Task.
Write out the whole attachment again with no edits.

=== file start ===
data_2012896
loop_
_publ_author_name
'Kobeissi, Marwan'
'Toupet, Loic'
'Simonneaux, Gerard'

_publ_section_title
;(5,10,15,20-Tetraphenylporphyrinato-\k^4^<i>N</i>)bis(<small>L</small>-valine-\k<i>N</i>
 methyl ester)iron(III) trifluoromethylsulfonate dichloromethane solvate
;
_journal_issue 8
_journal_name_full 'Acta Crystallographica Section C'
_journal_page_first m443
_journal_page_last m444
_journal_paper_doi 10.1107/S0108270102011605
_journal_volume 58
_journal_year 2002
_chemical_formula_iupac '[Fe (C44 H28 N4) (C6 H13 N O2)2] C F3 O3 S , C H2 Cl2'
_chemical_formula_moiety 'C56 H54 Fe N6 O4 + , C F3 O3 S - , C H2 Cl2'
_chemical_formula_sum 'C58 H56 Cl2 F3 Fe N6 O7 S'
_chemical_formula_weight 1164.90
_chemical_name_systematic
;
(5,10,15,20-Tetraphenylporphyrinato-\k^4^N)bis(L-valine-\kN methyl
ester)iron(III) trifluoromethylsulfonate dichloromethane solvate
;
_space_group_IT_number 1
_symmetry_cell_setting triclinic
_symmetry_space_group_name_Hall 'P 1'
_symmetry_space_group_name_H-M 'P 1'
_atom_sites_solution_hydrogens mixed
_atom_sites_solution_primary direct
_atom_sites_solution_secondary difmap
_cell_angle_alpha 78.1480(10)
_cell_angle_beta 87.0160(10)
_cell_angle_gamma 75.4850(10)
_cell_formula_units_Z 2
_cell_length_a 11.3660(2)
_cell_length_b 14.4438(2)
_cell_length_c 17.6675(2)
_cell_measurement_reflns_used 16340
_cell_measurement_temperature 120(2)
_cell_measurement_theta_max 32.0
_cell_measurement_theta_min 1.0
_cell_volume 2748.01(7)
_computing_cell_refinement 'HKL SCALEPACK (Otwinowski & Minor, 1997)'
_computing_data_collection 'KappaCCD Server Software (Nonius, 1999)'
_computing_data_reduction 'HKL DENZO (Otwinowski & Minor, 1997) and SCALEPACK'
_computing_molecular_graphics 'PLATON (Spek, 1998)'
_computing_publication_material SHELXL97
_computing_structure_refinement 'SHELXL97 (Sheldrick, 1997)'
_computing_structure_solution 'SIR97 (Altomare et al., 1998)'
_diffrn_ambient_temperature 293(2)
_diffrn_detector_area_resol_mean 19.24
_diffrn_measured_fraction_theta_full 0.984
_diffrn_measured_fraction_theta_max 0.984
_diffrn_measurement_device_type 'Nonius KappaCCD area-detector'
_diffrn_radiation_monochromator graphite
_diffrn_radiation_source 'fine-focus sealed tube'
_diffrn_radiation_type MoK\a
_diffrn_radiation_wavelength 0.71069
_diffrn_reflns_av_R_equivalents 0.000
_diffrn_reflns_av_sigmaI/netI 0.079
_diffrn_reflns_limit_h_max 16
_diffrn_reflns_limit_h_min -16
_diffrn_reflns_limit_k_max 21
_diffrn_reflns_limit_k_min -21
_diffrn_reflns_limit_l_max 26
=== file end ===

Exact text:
data_2012896
loop_
_publ_author_name
'Kobeissi, Marwan'
'Toupet, Loic'
'Simonneaux, Gerard'

_publ_section_title
;(5,10,15,20-Tetraphenylporphyrinato-\k^4^<i>N</i>)bis(<small>L</small>-valine-\k<i>N</i>
 methyl ester)iron(III) trifluoromethylsulfonate dichloromethane solvate
;
_journal_issue 8
_journal_name_full 'Acta Crystallographica Section C'
_journal_page_first m443
_journal_page_last m444
_journal_paper_doi 10.1107/S0108270102011605
_journal_volume 58
_journal_year 2002
_chemical_formula_iupac '[Fe (C44 H28 N4) (C6 H13 N O2)2] C F3 O3 S , C H2 Cl2'
_chemical_formula_moiety 'C56 H54 Fe N6 O4 + , C F3 O3 S - , C H2 Cl2'
_chemical_formula_sum 'C58 H56 Cl2 F3 Fe N6 O7 S'
_chemical_formula_weight 1164.90
_chemical_name_systematic
;
(5,10,15,20-Tetraphenylporphyrinato-\k^4^N)bis(L-valine-\kN methyl
ester)iron(III) trifluoromethylsulfonate dichloromethane solvate
;
_space_group_IT_number 1
_symmetry_cell_setting triclinic
_symmetry_space_group_name_Hall 'P 1'
_symmetry_space_group_name_H-M 'P 1'
_atom_sites_solution_hydrogens mixed
_atom_sites_solution_primary direct
_atom_sites_solution_secondary difmap
_cell_angle_alpha 78.1480(10)
_cell_angle_beta 87.0160(10)
_cell_angle_gamma 75.4850(10)
_cell_formula_units_Z 2
_cell_length_a 11.3660(2)
_cell_length_b 14.4438(2)
_cell_length_c 17.6675(2)
_cell_measurement_reflns_used 16340
_cell_measurement_temperature 120(2)
_cell_measurement_theta_max 32.0
_cell_measurement_theta_min 1.0
_cell_volume 2748.01(7)
_computing_cell_refinement 'HKL SCALEPACK (Otwinowski & Minor, 1997)'
_computing_data_collection 'KappaCCD Server Software (Nonius, 1999)'
_computing_data_reduction 'HKL DENZO (Otwinowski & Minor, 1997) and SCALEPACK'
_computing_molecular_graphics 'PLATON (Spek, 1998)'
_computing_publication_material SHELXL97
_computing_structure_refinement 'SHELXL97 (Sheldrick, 1997)'
_computing_structure_solution 'SIR97 (Altomare et al., 1998)'
_diffrn_ambient_temperature 293(2)
_diffrn_detector_area_resol_mean 19.24
_diffrn_measured_fraction_theta_full 0.984
_diffrn_measured_fraction_theta_max 0.984
_diffrn_measurement_device_type 'Nonius KappaCCD area-detector'
_diffrn_radiation_monochromator graphite
_diffrn_radiation_source 'fine-focus sealed tube'
_diffrn_radiation_type MoK\a
_diffrn_radiation_wavelength 0.71069
_diffrn_reflns_av_R_equivalents 0.000
_diffrn_reflns_av_sigmaI/netI 0.079
_diffrn_reflns_limit_h_max 16
_diffrn_reflns_limit_h_min -16
_diffrn_reflns_limit_k_max 21
_diffrn_reflns_limit_k_min -21
_diffrn_reflns_limit_l_max 26